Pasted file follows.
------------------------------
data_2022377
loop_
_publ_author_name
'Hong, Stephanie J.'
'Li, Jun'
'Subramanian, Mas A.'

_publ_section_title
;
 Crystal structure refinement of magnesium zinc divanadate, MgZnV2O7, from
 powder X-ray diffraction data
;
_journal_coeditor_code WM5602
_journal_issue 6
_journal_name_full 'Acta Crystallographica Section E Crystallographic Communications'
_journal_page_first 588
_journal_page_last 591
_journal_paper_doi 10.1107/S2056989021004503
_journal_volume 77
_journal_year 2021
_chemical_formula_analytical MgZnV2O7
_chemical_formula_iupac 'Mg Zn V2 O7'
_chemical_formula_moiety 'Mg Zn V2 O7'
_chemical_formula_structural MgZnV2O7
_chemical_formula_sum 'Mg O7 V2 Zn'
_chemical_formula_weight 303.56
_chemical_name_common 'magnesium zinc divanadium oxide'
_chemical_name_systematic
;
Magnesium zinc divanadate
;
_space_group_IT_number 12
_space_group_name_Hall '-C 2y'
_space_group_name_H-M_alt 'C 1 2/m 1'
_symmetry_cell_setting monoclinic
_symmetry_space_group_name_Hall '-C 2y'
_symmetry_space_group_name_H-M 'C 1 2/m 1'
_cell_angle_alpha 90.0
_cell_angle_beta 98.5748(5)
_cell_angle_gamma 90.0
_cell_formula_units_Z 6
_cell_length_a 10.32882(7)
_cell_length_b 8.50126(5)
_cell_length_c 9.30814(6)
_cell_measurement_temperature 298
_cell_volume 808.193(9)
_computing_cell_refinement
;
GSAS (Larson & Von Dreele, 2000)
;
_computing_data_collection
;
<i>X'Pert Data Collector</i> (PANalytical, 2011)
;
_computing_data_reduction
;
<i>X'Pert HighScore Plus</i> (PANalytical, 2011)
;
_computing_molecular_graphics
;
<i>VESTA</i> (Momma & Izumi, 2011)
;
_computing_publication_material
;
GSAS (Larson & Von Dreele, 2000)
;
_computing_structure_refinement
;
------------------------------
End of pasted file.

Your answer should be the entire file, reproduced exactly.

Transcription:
data_2022377
loop_
_publ_author_name
'Hong, Stephanie J.'
'Li, Jun'
'Subramanian, Mas A.'

_publ_section_title
;
 Crystal structure refinement of magnesium zinc divanadate, MgZnV2O7, from
 powder X-ray diffraction data
;
_journal_coeditor_code WM5602
_journal_issue 6
_journal_name_full 'Acta Crystallographica Section E Crystallographic Communications'
_journal_page_first 588
_journal_page_last 591
_journal_paper_doi 10.1107/S2056989021004503
_journal_volume 77
_journal_year 2021
_chemical_formula_analytical MgZnV2O7
_chemical_formula_iupac 'Mg Zn V2 O7'
_chemical_formula_moiety 'Mg Zn V2 O7'
_chemical_formula_structural MgZnV2O7
_chemical_formula_sum 'Mg O7 V2 Zn'
_chemical_formula_weight 303.56
_chemical_name_common 'magnesium zinc divanadium oxide'
_chemical_name_systematic
;
Magnesium zinc divanadate
;
_space_group_IT_number 12
_space_group_name_Hall '-C 2y'
_space_group_name_H-M_alt 'C 1 2/m 1'
_symmetry_cell_setting monoclinic
_symmetry_space_group_name_Hall '-C 2y'
_symmetry_space_group_name_H-M 'C 1 2/m 1'
_cell_angle_alpha 90.0
_cell_angle_beta 98.5748(5)
_cell_angle_gamma 90.0
_cell_formula_units_Z 6
_cell_length_a 10.32882(7)
_cell_length_b 8.50126(5)
_cell_length_c 9.30814(6)
_cell_measurement_temperature 298
_cell_volume 808.193(9)
_computing_cell_refinement
;
GSAS (Larson & Von Dreele, 2000)
;
_computing_data_collection
;
<i>X'Pert Data Collector</i> (PANalytical, 2011)
;
_computing_data_reduction
;
<i>X'Pert HighScore Plus</i> (PANalytical, 2011)
;
_computing_molecular_graphics
;
<i>VESTA</i> (Momma & Izumi, 2011)
;
_computing_publication_material
;
GSAS (Larson & Von Dreele, 2000)
;
_computing_structure_refinement
;